Prosecution Bias?

Are jurors Bayesians?  Should judges ban Bayes’ Rule from the courtroom?  prior probability is reblogging this post because of our fascination with the Bayesian approach to probability and with the application of Bayesian methods to law and the legal process.

Bonus link: Fun with Bayesian Priors

Cheap Talk

Why are conditional probabilities so rarely used in court, and sometimes even prohibited?  Here’s one more good reason:  prosecution bias.

Suppose that a piece of evidence X is correlated with guilt.  The prosecutor might say, “Conditional on evidence X, the likelihood ratio for guilt versus innoncence is Y, update your priors accordingly.”  Even if the prosecutor is correct in his statistics his claim is dubious.

Because the prosecutor sees the evidence for all suspects before deciding which ones to bring to trial.  And the jurors know this.  So the fact that evidence like X exists against this defendant is already partially reflected in the fact that it was this guy they brought charges against and not someone else.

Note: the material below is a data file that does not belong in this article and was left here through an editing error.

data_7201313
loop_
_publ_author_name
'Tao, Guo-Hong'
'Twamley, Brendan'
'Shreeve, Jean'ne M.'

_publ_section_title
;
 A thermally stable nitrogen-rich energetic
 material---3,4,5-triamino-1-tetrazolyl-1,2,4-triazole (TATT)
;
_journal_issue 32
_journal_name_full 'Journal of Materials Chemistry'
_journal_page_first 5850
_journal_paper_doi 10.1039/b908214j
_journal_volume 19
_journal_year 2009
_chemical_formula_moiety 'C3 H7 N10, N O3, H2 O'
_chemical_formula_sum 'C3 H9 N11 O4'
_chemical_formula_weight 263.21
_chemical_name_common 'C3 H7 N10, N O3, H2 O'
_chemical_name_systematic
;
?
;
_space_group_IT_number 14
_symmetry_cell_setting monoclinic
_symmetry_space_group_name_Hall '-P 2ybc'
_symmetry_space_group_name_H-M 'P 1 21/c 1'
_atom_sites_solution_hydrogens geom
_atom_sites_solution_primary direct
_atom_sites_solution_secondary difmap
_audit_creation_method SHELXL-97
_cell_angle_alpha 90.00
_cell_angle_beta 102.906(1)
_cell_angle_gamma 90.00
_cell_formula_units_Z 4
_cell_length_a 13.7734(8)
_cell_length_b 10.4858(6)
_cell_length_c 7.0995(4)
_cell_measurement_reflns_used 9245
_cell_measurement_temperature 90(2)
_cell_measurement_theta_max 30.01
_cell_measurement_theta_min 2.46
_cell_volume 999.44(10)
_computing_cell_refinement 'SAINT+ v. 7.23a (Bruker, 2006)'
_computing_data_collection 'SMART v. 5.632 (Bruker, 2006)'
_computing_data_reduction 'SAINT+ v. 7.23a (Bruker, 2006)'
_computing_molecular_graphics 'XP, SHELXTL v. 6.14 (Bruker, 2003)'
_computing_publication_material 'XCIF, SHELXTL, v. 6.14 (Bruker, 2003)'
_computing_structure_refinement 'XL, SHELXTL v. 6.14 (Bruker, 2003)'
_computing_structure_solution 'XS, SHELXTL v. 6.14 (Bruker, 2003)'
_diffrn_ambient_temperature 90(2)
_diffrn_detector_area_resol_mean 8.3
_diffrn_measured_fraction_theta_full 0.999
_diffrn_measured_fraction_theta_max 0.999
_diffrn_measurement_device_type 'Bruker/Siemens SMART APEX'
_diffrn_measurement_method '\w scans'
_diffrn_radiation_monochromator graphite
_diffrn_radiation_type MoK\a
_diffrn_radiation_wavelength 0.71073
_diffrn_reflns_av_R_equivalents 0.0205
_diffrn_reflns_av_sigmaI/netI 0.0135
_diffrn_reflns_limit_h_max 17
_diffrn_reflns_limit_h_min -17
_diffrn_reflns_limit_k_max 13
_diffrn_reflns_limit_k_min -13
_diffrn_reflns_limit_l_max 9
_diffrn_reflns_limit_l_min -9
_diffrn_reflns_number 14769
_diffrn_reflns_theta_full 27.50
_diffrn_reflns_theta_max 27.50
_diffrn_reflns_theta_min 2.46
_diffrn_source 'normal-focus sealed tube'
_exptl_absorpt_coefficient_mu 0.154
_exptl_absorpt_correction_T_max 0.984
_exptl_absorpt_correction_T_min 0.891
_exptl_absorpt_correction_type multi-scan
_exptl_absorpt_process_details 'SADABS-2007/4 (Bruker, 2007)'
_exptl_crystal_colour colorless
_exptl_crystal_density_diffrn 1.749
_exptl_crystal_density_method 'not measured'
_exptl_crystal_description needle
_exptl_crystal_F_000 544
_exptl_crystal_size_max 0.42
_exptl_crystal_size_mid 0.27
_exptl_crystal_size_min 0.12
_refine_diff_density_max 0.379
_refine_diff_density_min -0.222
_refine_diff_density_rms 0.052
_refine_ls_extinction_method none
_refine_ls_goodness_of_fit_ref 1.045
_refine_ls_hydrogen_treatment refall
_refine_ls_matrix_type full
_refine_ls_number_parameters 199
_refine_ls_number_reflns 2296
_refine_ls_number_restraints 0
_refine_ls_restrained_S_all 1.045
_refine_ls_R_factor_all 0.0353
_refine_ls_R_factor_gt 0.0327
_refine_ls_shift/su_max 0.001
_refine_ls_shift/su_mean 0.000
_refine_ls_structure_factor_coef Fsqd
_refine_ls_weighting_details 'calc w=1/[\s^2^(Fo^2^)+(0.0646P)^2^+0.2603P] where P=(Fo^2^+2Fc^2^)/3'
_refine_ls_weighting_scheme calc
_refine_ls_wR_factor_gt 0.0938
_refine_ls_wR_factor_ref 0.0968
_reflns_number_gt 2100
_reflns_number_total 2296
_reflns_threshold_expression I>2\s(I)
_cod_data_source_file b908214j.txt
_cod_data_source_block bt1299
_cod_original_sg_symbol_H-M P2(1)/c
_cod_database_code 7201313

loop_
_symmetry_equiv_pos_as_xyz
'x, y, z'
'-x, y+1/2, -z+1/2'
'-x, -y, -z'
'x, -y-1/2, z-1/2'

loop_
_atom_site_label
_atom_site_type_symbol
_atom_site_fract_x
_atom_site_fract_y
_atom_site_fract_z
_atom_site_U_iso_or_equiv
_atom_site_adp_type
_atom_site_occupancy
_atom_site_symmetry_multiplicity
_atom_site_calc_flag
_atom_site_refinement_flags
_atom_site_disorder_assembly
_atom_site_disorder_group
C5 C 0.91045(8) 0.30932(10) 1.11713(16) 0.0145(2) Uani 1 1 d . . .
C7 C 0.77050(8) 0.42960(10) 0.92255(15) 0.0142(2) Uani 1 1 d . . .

If jurors were truly Bayesian (a necessary presumption if we are to consider using probabiilties in court at all) then they would already have accounted for this and updated their priors…

View original post 35 more words

About F. E. Guerra-Pujol

When I’m not blogging, I am a business law professor at the University of Central Florida.
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